Dave now directs Energy Peace Partners to put many of the ideas developed in this program in practice.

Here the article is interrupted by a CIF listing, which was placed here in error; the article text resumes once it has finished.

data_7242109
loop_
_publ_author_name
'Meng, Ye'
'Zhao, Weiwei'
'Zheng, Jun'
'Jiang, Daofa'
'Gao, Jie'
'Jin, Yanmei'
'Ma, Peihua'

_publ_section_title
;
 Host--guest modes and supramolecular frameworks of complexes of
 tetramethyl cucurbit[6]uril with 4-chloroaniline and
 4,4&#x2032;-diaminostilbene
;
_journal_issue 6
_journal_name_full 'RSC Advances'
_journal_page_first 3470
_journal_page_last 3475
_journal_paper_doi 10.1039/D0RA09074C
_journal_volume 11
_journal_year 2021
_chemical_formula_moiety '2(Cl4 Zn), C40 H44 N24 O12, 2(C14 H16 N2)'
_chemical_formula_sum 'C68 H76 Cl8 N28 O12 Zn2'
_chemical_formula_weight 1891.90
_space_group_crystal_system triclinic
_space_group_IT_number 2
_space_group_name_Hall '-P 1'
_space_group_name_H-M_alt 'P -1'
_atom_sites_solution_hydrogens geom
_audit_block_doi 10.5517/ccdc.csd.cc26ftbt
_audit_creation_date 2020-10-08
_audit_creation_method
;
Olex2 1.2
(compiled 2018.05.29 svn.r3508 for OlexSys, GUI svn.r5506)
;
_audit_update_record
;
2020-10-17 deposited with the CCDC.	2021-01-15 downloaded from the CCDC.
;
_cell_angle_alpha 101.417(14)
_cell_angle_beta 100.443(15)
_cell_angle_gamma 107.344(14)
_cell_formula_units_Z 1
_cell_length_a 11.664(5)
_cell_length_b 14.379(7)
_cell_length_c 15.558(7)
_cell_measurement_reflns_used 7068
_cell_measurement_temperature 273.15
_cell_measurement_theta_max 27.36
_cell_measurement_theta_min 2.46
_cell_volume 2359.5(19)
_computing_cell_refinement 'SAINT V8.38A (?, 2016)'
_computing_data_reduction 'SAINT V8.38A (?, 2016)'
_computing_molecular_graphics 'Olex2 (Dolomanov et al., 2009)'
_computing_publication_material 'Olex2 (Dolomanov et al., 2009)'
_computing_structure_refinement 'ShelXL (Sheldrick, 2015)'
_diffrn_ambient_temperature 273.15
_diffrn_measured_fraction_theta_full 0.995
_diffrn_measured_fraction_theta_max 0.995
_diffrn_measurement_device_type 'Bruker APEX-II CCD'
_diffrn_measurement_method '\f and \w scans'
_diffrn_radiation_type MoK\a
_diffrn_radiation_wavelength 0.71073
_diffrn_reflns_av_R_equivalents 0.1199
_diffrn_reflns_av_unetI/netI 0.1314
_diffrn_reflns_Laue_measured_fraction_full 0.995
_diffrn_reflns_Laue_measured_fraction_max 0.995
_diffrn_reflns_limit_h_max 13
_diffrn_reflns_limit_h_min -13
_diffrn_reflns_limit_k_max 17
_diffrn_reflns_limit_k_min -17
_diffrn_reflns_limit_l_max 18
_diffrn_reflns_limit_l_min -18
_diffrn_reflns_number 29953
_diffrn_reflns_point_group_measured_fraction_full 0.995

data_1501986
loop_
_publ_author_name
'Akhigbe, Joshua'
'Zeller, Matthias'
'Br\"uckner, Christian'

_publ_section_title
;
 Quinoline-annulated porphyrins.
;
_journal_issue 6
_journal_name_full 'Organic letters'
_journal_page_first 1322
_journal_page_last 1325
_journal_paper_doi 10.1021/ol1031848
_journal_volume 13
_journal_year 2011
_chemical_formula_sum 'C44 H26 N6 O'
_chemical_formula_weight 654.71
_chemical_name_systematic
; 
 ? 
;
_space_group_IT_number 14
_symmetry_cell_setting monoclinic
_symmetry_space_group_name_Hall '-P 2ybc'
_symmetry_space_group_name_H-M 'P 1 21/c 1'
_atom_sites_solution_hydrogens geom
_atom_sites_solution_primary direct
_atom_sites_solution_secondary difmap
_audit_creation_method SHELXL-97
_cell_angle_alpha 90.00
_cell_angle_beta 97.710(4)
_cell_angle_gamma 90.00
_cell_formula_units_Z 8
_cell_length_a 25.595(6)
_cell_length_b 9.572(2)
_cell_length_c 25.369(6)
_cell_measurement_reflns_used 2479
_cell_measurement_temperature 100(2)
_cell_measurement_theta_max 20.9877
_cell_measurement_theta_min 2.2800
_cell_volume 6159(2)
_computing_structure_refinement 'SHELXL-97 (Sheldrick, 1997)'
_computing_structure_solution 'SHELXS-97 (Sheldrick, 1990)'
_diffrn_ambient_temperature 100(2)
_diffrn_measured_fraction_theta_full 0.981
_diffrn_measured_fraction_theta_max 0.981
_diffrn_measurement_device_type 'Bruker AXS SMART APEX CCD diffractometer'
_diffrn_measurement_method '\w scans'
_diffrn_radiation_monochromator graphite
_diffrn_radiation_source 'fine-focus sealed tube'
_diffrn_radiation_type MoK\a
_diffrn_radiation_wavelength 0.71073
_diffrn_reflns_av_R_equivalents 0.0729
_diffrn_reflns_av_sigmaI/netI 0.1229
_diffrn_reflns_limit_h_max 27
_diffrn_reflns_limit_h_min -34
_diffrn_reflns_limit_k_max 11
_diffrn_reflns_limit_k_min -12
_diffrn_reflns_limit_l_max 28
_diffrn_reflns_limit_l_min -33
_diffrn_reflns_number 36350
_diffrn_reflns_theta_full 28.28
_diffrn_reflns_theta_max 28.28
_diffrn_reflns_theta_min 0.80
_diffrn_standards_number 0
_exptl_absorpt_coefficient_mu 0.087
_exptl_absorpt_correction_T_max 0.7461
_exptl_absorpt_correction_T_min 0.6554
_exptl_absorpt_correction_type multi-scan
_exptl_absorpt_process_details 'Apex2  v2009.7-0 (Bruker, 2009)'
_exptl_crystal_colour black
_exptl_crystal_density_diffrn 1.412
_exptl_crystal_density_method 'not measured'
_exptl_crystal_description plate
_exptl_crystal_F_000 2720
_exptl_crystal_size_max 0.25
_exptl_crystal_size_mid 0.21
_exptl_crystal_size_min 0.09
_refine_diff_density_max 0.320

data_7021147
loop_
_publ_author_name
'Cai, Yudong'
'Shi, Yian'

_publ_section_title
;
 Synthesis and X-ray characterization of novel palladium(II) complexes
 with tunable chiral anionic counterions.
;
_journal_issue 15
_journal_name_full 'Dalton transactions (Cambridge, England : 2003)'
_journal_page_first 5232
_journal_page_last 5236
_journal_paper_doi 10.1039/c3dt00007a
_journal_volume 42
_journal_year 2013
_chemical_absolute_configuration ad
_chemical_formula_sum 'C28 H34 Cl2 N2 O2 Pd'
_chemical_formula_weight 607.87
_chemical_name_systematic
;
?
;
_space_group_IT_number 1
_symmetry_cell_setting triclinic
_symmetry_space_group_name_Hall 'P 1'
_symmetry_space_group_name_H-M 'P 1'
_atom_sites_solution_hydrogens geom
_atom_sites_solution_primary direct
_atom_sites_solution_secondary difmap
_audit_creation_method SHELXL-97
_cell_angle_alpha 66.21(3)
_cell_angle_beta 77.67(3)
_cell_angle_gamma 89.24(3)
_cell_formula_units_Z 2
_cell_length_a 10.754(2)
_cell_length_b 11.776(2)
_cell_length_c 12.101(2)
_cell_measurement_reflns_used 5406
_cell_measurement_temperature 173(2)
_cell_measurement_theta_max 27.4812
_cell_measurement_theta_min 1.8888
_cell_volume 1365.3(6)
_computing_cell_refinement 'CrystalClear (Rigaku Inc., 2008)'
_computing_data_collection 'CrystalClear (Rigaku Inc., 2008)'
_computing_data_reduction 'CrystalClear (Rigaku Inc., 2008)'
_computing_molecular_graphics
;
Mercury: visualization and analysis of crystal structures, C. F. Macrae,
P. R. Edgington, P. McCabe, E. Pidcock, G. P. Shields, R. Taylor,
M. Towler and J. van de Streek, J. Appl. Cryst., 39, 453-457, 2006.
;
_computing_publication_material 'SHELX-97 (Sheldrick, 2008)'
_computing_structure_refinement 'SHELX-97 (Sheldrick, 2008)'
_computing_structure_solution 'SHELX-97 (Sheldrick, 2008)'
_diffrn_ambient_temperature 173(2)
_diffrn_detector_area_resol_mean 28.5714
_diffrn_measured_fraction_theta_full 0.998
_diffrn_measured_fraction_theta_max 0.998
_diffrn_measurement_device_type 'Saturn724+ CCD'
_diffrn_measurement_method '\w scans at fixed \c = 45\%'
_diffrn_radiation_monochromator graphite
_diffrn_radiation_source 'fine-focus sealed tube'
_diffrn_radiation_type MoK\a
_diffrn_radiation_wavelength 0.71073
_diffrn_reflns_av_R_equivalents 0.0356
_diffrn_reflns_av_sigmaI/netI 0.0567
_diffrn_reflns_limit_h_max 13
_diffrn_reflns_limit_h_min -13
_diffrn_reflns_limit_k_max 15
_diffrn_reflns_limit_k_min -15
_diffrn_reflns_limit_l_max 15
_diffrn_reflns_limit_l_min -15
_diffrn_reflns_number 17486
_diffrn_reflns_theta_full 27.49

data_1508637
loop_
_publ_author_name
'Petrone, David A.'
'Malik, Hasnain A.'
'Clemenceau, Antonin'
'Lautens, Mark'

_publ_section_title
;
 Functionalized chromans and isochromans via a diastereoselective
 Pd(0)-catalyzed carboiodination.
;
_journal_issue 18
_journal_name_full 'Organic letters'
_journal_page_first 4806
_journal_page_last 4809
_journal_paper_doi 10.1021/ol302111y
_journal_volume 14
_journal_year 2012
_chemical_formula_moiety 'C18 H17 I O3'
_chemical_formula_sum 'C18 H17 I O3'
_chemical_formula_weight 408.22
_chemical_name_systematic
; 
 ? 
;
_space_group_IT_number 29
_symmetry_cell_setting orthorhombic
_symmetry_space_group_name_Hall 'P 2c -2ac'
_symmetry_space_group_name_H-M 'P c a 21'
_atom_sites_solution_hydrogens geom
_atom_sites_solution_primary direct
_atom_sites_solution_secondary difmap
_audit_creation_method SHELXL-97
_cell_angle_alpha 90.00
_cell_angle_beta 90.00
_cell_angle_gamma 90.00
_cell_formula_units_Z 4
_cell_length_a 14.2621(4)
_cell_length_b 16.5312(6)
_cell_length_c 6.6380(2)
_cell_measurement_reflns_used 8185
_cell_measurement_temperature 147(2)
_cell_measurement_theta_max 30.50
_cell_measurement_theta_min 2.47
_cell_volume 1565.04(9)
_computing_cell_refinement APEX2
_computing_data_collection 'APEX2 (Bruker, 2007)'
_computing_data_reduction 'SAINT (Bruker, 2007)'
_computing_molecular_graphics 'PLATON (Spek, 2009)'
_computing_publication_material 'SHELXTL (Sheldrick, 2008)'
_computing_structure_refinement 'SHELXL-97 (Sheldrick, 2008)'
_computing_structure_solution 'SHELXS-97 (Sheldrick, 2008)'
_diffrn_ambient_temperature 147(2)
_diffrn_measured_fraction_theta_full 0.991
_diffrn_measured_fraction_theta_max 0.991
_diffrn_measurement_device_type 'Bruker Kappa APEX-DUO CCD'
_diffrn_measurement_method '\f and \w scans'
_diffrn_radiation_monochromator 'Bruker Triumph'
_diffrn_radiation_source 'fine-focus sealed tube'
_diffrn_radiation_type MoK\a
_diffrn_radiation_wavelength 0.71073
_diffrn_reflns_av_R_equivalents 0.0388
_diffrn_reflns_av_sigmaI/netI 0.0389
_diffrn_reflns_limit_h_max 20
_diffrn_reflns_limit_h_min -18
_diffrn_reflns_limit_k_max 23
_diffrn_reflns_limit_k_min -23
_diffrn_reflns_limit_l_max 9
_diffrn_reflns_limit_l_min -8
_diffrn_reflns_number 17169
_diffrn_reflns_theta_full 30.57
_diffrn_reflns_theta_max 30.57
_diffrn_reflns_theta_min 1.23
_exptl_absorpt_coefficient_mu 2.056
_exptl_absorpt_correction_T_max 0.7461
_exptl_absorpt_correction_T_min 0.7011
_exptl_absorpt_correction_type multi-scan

Recent forecasts suggest that African countries must triple their current electricity generation by 2030. Our multicriteria assessment of wind and solar potential for large regions of Africa shows how economically competitive and low-environmental–impact renewable resources can significantly contribute to meeting this demand. We created the Multicriteria Analysis for Planning Renewable Energy (MapRE) framework to map and characterize solar and wind energy zones in 21 countries in the Southern African Power Pool (SAPP) and the Eastern Africa Power Pool (EAPP) and find that potential is several times greater than demand in many countries. Significant fractions of demand can be quickly served with “no-regrets” options—or zones that are low-cost, low-environmental impact, and highly accessible. Because no-regrets options are spatially heterogeneous, international interconnections are necessary to help achieve low-carbon development for the region as a whole, and interconnections that support the best renewable options may differ from those planned for hydropower expansion. Additionally, interconnections and selecting wind sites to match demand reduce the need for SAPP-wide conventional generation capacity by 9.5% in a high-wind scenario, resulting in a 6–20% cost savings, depending on the avoided conventional technology. Strategic selection of low-impact and accessible zones is more cost effective with interconnections compared with solutions without interconnections. Overall results are robust to multiple load growth scenarios. Together, results show that multicriteria site selection and deliberate planning of interconnections may significantly increase the economic and environmental competitiveness of renewable alternatives relative to conventional generation.